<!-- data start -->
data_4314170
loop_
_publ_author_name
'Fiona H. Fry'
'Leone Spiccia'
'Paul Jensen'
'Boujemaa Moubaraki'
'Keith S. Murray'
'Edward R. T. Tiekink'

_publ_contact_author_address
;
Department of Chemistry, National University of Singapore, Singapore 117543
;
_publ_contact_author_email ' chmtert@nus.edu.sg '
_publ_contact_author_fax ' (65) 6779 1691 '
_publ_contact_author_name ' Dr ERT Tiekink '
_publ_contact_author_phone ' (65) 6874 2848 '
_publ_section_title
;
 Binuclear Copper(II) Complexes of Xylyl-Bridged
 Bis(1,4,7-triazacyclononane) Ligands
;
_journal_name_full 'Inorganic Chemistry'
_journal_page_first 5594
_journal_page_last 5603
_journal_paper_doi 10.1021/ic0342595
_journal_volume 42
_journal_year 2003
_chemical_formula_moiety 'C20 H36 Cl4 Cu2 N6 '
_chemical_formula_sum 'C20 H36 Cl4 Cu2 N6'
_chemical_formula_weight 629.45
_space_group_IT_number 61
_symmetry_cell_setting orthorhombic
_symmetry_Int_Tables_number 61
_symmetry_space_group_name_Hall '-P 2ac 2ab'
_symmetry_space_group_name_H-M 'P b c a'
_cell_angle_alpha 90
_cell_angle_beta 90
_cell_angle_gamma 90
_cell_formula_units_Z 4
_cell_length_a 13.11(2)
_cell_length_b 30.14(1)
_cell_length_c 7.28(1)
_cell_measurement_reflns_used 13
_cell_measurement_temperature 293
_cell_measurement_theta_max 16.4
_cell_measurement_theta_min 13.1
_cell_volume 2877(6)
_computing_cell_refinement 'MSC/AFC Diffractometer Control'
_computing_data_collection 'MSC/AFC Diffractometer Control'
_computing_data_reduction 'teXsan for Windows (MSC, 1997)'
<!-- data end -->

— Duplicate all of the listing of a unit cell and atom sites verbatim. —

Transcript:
data_4314170
loop_
_publ_author_name
'Fiona H. Fry'
'Leone Spiccia'
'Paul Jensen'
'Boujemaa Moubaraki'
'Keith S. Murray'
'Edward R. T. Tiekink'

_publ_contact_author_address
;
Department of Chemistry, National University of Singapore, Singapore 117543
;
_publ_contact_author_email ' chmtert@nus.edu.sg '
_publ_contact_author_fax ' (65) 6779 1691 '
_publ_contact_author_name ' Dr ERT Tiekink '
_publ_contact_author_phone ' (65) 6874 2848 '
_publ_section_title
;
 Binuclear Copper(II) Complexes of Xylyl-Bridged
 Bis(1,4,7-triazacyclononane) Ligands
;
_journal_name_full 'Inorganic Chemistry'
_journal_page_first 5594
_journal_page_last 5603
_journal_paper_doi 10.1021/ic0342595
_journal_volume 42
_journal_year 2003
_chemical_formula_moiety 'C20 H36 Cl4 Cu2 N6 '
_chemical_formula_sum 'C20 H36 Cl4 Cu2 N6'
_chemical_formula_weight 629.45
_space_group_IT_number 61
_symmetry_cell_setting orthorhombic
_symmetry_Int_Tables_number 61
_symmetry_space_group_name_Hall '-P 2ac 2ab'
_symmetry_space_group_name_H-M 'P b c a'
_cell_angle_alpha 90
_cell_angle_beta 90
_cell_angle_gamma 90
_cell_formula_units_Z 4
_cell_length_a 13.11(2)
_cell_length_b 30.14(1)
_cell_length_c 7.28(1)
_cell_measurement_reflns_used 13
_cell_measurement_temperature 293
_cell_measurement_theta_max 16.4
_cell_measurement_theta_min 13.1
_cell_volume 2877(6)
_computing_cell_refinement 'MSC/AFC Diffractometer Control'
_computing_data_collection 'MSC/AFC Diffractometer Control'
_computing_data_reduction 'teXsan for Windows (MSC, 1997)'